DALLAS (Reuters) - The Federal Reserve plans to continue tightening monetary policy gradually for now, but it faces a much tougher decision as U.S. interest rates near a “neutral” level where they neither boost nor slow the economy, several policymakers indicated on Friday.
“I’m not yet there on what we should do once we get to neutral,” Dallas Fed President Robert Kaplan said at a conference where Atlanta Fed President Raphael Bostic and Chicago Fed President Charles Evans also spoke.
“I think we are going to have quite an agonizing debate for lots of reasons, including the shape of the yield curve.”
His comments illuminated tensions over the next stage in the Fed’s long march to more normal interest rate levels. With the unemployment rate near a 17-1/2-year low of 3.9 percent and inflation close to the Fed’s 2 percent target, policymakers want a rate hike path that keeps the economy from overheating without triggering a recession.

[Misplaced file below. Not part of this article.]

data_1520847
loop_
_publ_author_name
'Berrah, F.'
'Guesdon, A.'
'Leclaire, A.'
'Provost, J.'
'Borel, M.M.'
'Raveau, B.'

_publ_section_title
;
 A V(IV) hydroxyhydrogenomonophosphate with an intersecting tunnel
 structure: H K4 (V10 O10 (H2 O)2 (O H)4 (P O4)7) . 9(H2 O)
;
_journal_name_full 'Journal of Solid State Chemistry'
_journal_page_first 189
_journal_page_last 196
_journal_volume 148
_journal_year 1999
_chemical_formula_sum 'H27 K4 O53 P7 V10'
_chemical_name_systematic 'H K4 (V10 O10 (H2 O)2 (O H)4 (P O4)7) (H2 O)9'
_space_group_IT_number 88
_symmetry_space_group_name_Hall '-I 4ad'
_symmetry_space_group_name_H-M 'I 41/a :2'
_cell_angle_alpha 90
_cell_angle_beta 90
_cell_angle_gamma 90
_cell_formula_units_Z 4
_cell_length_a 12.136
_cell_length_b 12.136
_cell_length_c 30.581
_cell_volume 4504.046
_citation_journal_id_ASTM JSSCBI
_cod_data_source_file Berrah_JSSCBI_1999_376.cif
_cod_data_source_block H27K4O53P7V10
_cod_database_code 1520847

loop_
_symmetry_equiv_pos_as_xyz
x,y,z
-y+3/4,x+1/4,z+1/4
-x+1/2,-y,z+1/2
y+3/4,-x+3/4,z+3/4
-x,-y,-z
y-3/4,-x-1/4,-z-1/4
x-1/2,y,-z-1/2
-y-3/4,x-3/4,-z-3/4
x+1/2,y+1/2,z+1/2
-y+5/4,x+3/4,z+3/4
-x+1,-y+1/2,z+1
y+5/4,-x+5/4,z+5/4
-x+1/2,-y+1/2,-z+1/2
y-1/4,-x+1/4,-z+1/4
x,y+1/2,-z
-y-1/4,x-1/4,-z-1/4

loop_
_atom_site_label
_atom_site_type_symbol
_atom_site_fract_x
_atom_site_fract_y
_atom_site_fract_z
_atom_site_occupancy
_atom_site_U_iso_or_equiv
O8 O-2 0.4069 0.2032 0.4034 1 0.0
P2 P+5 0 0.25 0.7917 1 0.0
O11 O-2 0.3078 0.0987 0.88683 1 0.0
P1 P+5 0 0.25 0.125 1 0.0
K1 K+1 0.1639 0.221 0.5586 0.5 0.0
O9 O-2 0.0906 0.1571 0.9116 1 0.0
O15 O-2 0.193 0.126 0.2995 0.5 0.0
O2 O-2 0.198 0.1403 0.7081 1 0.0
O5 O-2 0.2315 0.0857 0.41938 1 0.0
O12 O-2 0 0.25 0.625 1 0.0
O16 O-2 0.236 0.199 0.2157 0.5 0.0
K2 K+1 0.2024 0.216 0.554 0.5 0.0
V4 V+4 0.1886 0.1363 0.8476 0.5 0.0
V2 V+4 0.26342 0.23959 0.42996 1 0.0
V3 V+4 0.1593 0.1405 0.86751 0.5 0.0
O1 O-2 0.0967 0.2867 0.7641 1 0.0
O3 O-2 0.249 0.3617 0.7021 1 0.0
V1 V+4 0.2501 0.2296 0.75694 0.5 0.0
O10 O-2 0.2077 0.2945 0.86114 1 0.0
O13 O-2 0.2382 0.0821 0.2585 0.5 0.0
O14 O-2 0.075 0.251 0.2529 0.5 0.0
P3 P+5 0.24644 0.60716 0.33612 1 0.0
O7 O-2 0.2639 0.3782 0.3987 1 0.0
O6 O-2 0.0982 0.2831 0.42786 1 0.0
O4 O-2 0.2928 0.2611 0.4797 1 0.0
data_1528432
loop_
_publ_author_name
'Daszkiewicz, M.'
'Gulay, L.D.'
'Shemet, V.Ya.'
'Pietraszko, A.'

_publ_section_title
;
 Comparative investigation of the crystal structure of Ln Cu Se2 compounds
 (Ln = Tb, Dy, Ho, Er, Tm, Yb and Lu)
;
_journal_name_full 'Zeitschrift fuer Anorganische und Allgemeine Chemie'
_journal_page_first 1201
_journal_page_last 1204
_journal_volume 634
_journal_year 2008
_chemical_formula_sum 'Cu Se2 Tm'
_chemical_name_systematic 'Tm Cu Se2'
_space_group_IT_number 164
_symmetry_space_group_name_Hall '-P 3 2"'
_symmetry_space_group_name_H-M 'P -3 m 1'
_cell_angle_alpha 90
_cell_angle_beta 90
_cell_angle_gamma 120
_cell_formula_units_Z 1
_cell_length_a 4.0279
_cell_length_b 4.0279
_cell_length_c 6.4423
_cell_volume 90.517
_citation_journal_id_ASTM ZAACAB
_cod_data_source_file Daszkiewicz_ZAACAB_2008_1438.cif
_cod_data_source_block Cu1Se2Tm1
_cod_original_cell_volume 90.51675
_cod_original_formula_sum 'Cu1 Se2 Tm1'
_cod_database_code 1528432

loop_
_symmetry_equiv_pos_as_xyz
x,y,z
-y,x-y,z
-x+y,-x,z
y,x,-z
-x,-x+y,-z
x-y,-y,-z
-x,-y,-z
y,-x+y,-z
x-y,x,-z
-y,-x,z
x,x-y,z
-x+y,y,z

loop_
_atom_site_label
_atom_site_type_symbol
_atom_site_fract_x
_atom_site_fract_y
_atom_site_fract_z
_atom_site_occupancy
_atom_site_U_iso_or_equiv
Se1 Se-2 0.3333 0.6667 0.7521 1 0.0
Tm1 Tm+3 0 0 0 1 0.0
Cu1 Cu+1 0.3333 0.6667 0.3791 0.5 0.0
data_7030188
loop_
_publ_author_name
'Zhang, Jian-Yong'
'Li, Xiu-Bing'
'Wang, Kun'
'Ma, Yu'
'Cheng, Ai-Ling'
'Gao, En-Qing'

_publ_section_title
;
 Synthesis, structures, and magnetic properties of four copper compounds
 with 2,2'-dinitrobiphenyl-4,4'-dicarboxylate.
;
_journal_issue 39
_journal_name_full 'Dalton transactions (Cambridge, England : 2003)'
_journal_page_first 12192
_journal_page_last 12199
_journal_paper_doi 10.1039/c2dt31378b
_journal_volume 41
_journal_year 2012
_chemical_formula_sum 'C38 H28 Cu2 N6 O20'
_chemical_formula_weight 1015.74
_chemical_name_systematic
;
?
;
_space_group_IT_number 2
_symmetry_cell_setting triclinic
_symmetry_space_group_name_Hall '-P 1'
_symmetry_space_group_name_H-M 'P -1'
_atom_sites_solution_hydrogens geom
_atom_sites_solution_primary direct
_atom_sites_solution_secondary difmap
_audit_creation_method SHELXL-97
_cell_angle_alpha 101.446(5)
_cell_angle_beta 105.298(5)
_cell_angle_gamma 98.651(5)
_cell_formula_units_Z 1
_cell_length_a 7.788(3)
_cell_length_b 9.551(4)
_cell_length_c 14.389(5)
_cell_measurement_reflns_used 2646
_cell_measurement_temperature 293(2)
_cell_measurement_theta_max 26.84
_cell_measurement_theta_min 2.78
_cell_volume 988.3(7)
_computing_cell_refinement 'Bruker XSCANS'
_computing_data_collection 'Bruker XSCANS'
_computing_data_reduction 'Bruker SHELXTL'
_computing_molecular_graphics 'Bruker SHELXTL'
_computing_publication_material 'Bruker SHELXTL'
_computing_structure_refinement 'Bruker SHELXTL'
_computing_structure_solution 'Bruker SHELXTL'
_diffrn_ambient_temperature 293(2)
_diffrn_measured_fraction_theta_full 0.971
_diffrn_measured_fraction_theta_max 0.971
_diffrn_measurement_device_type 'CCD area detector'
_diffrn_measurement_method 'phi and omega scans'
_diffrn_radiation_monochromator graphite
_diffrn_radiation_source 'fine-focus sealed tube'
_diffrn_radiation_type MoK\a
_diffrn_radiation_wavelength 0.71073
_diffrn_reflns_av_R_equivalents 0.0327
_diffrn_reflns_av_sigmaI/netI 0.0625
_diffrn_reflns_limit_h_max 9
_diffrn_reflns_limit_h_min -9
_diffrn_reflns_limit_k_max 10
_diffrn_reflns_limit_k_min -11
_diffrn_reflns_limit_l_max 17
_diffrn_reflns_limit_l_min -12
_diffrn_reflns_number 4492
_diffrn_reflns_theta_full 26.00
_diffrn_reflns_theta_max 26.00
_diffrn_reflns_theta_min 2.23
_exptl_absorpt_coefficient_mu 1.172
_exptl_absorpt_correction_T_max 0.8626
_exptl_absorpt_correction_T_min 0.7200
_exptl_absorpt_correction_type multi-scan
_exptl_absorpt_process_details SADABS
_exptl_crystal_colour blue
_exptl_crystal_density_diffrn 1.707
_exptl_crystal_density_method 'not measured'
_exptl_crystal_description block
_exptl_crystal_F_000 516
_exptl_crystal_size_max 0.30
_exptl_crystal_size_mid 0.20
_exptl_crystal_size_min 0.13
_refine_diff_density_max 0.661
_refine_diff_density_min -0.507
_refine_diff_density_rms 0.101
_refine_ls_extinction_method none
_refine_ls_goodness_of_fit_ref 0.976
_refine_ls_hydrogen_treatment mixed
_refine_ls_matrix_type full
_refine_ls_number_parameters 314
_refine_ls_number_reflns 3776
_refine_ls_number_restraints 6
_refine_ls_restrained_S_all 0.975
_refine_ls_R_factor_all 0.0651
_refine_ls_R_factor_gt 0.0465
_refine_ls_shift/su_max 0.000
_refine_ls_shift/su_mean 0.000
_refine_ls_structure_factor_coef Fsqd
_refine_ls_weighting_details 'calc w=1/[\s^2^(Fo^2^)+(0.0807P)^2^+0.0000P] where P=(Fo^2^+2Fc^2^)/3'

Kaplan and a few other policymakers worry that if the Fed raises rates too far or fast, long-term borrowing costs could fall below short-term borrowing costs, a market event that historically has been followed by recession.
Other policymakers have said they are not very concerned about the yield curve, saying it is behaving as expected as the Fed raises rates.
Policymakers differ in their estimates of the “neutral” rate, though many believe it is somewhere between 2.5 percent and 3 percent. The Fed’s current expected rate hike trajectory will put rates around that level sometime next year.
“Sometimes I worry there’s an illusion of precision that we know to the very decimal place exactly where we are at any moment, so that we can say, this is exactly where we should stop, and I don’t think that that’s true,” Bostic said at the Dallas Fed conference.
“Once we get kind of in the neighborhood (of the neutral rate), then you have to see what’s happening in the marketplace to get the signals as to, have you gone too far, or have you not gone far enough.”
Evans, speaking on the same panel, called for caution at that point, not only about going too fast, but also about acting too slowly.
“You wouldn’t want inflation to pick up too much. That could be consistent with a faster pace, and that would be cautious in terms of outcome,” he said.
Reporting by Ann Saphir; Editing by Paul Simao